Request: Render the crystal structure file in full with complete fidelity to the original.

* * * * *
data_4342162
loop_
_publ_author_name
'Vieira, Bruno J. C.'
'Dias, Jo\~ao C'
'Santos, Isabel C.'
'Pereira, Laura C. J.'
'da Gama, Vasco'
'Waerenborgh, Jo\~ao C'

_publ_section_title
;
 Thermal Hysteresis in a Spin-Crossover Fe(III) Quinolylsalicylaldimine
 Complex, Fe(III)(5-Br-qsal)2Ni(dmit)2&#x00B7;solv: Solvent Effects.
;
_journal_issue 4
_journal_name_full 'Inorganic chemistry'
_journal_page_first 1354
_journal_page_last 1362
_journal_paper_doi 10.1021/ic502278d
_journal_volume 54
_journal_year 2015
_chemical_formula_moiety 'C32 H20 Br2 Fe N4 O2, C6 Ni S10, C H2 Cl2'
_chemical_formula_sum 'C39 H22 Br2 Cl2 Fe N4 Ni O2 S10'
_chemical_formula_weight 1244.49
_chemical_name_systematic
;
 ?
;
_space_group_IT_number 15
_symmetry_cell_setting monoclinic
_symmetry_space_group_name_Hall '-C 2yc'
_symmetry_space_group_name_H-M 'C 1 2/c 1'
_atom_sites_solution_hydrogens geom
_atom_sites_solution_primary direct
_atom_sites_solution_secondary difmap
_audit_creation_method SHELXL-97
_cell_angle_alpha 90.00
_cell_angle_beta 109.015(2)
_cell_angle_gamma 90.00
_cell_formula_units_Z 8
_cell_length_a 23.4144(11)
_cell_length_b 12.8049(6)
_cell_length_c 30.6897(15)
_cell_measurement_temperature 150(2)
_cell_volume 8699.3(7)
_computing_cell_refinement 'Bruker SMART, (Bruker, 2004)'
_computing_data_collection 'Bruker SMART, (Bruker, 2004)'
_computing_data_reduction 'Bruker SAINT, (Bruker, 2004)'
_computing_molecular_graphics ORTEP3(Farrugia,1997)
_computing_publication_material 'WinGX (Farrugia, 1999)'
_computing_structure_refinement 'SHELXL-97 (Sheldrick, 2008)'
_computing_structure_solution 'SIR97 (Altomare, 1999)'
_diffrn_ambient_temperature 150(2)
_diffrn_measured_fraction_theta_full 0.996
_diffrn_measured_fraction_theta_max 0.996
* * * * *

data_4342162
loop_
_publ_author_name
'Vieira, Bruno J. C.'
'Dias, Jo\~ao C'
'Santos, Isabel C.'
'Pereira, Laura C. J.'
'da Gama, Vasco'
'Waerenborgh, Jo\~ao C'

_publ_section_title
;
 Thermal Hysteresis in a Spin-Crossover Fe(III) Quinolylsalicylaldimine
 Complex, Fe(III)(5-Br-qsal)2Ni(dmit)2&#x00B7;solv: Solvent Effects.
;
_journal_issue 4
_journal_name_full 'Inorganic chemistry'
_journal_page_first 1354
_journal_page_last 1362
_journal_paper_doi 10.1021/ic502278d
_journal_volume 54
_journal_year 2015
_chemical_formula_moiety 'C32 H20 Br2 Fe N4 O2, C6 Ni S10, C H2 Cl2'
_chemical_formula_sum 'C39 H22 Br2 Cl2 Fe N4 Ni O2 S10'
_chemical_formula_weight 1244.49
_chemical_name_systematic
;
 ?
;
_space_group_IT_number 15
_symmetry_cell_setting monoclinic
_symmetry_space_group_name_Hall '-C 2yc'
_symmetry_space_group_name_H-M 'C 1 2/c 1'
_atom_sites_solution_hydrogens geom
_atom_sites_solution_primary direct
_atom_sites_solution_secondary difmap
_audit_creation_method SHELXL-97
_cell_angle_alpha 90.00
_cell_angle_beta 109.015(2)
_cell_angle_gamma 90.00
_cell_formula_units_Z 8
_cell_length_a 23.4144(11)
_cell_length_b 12.8049(6)
_cell_length_c 30.6897(15)
_cell_measurement_temperature 150(2)
_cell_volume 8699.3(7)
_computing_cell_refinement 'Bruker SMART, (Bruker, 2004)'
_computing_data_collection 'Bruker SMART, (Bruker, 2004)'
_computing_data_reduction 'Bruker SAINT, (Bruker, 2004)'
_computing_molecular_graphics ORTEP3(Farrugia,1997)
_computing_publication_material 'WinGX (Farrugia, 1999)'
_computing_structure_refinement 'SHELXL-97 (Sheldrick, 2008)'
_computing_structure_solution 'SIR97 (Altomare, 1999)'
_diffrn_ambient_temperature 150(2)
_diffrn_measured_fraction_theta_full 0.996
_diffrn_measured_fraction_theta_max 0.996